But one player who doesn’t seem to be getting as much attention as they deserve is Winnipeg’s Kyle Connor.
Due to Brock Boeser’s unfortunate injury, Connor is likely to be the first rookie this season to cross the 30-goal threshold. He has 29 already with six games remaining, and the next closest non-injured player is Alex Debrincat at 26.
Scoring 30 goals as a rookie in the NHL is a pretty big deal and an accomplishment that may be a little lost on us after what both Auston Matthews and Patrik Laine did last season. But it’s only happened seven times in the past 10 full seasons and at 21 years old, Connor would be the fourth-youngest rookie in that group after Matthews, Laine, and Jeff Skinner all did it as teenagers.
Connor is fifth among rookies in point production with 50 points in 70 games and likely won’t garner many votes for the Calder Trophy behind Barzal’s 78 points or Clayton Keller’s 61 for a terrible Arizona Coyotes team. But he’s having a special season.
The one hitch is that Connor’s 16.5 shooting percentage is extremely high, so you have to wonder if he can sustain this level of goal scoring in his career.
Except for the NHL’s premier talents, crazy shooting percentages tend not to be repeatable. For every Laine and Steven Stamkos, there are tons of Zack Smiths from 2015-16, who shoot double their career average for one season.
Over the past four seasons, only three current NHLers with more than 100 games played have averaged a shooting percentage as high or higher than Connor’s 16.5 per cent: Paul Byron, Laine, and Evgeni Malkin. So it’s probably unlikely that Connor will be able to replicate this long-term, but how much is it going to fall?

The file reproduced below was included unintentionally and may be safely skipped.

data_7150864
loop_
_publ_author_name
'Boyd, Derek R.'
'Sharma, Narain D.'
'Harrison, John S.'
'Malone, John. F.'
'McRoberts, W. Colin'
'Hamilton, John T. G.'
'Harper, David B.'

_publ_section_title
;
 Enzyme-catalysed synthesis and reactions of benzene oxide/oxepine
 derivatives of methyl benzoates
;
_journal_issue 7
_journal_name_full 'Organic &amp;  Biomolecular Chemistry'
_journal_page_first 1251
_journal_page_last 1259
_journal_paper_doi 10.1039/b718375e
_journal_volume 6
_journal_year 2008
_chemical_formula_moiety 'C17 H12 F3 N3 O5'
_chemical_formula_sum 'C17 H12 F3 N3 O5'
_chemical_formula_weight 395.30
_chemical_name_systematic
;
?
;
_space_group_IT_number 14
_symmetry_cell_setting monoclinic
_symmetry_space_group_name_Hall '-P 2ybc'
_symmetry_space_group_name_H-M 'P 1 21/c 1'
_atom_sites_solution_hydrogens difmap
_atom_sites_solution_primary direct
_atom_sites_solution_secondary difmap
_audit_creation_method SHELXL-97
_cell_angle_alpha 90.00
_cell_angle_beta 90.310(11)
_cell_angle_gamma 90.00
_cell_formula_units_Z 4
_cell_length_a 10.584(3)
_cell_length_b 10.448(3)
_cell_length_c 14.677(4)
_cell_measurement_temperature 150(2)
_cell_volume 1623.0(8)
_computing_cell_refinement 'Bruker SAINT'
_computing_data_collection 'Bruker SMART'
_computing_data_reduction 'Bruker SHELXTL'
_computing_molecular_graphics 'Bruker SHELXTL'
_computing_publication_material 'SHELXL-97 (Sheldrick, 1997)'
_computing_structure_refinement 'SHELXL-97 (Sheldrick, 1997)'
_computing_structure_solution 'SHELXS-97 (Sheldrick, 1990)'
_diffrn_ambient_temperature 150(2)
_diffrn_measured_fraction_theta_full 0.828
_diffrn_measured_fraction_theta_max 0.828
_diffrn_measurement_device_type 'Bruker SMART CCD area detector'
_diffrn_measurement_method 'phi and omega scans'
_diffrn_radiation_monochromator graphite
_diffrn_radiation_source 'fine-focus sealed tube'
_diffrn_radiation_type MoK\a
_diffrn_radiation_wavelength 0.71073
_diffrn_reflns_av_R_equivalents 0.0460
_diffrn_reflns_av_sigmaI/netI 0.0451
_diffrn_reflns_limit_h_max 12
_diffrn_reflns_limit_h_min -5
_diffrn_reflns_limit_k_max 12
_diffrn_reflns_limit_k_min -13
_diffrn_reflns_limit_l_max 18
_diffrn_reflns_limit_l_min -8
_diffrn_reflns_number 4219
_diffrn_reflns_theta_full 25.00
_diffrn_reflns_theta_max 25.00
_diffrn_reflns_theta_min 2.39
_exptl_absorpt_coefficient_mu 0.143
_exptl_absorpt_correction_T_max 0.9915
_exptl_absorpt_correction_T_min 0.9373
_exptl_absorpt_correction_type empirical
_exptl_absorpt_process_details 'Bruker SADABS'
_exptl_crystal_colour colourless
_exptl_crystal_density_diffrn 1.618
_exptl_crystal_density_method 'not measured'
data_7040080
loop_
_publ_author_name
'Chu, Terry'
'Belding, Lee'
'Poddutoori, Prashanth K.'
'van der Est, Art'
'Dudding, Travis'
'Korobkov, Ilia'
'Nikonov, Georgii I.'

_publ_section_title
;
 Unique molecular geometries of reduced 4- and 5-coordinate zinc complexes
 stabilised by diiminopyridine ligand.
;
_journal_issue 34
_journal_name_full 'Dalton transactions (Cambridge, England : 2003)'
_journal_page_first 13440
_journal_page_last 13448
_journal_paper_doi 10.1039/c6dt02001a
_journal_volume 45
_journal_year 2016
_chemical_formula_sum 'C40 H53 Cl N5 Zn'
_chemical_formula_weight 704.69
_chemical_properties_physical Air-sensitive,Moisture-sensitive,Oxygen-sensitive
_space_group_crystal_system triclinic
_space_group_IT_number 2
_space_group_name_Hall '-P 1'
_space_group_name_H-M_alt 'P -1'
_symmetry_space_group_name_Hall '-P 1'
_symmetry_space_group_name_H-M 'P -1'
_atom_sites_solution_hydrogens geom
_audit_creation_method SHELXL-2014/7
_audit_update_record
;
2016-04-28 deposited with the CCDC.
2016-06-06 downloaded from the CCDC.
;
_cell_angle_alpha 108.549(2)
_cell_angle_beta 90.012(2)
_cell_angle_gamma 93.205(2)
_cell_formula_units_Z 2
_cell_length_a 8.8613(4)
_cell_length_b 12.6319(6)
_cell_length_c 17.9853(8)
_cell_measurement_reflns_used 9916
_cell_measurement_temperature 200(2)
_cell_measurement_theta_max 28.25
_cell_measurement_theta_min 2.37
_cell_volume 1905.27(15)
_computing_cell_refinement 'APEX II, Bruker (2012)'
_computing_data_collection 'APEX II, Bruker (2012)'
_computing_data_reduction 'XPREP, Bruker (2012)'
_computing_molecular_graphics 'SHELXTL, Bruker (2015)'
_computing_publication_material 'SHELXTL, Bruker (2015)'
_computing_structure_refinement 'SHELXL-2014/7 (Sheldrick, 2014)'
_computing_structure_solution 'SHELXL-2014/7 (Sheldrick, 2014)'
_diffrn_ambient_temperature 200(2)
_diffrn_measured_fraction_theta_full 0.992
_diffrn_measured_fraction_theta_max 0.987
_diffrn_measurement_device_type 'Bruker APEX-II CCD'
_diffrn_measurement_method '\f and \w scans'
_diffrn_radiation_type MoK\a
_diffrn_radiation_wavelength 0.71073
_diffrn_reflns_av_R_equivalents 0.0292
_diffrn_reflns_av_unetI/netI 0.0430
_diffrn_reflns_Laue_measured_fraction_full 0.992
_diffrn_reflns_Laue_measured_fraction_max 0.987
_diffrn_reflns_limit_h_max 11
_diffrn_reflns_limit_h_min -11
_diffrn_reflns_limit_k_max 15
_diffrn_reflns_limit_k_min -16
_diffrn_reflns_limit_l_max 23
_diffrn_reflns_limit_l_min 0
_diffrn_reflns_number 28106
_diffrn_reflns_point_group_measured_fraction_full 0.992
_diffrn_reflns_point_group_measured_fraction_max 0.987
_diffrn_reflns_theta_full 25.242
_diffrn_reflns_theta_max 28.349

To find out, we need to look at where Connor shoots from and how often. While we’re at it we’ll look at his playmaking ability as well. Since there are 31 teams in the NHL now, there are by definition 93 top-line forwards, and 186 top-six forwards, so we’ll use those rankings as a cutoff for first- and second-line talent to compare him.
Connor has been an absolute machine in pumping out scoring chances like very few players in the league can and coming in significantly above the first line base rate, which has made him a perfect fit with his most common linemates in Mark Scheifele and Blake Wheeler. Those two complete the 10th and 17th most passes to the slot in the NHL.
That opportunity to score at 5-on-5 is a great situation for the rookie triggerman, and has obviously paid immediate dividends for the Jets. His three most common line combinations this season all feature Wheeler, which has been a mutually beneficial relationship for the two offensively.
Based on the sheer number of scoring chances Connor generates, and the ability of his most common linemates to get him the puck in a shooting position, it may not be so abnormal for him to sustain his sky-high shooting percentage.
A factor that may complicate things for Connor in his sophomore season is that if teams scout him carefully they will notice that while he’s an elite shooter, he’s a below average playmaker. He attempts and completes slot passes at a third-line rate, and most of the scoring chances he generates for teammates come off his shots.
Playing with two elite-level playmakers likely influences those tendencies though, and rookies often do what they’re told to fit in instead of everything they want to do. In that sense, it’s possible Connor is a better playmaker than we’ve seen so far and is just filling the role of designated shooter on his line.
Among players with 600 or more minutes played in the NHL this season, Connor ranks 21st in scoring chances per minute at 5-on-5, which is the highest mark on his talented Jets team. He shoots like a future 30-goal scorer already, even if it might look unsustainable from the surface.
If he continues to slot into this perfect situation, don’t be surprised if Connor repeats his production and goal scoring next year, or even improves on it as he gets better, stronger and more experienced.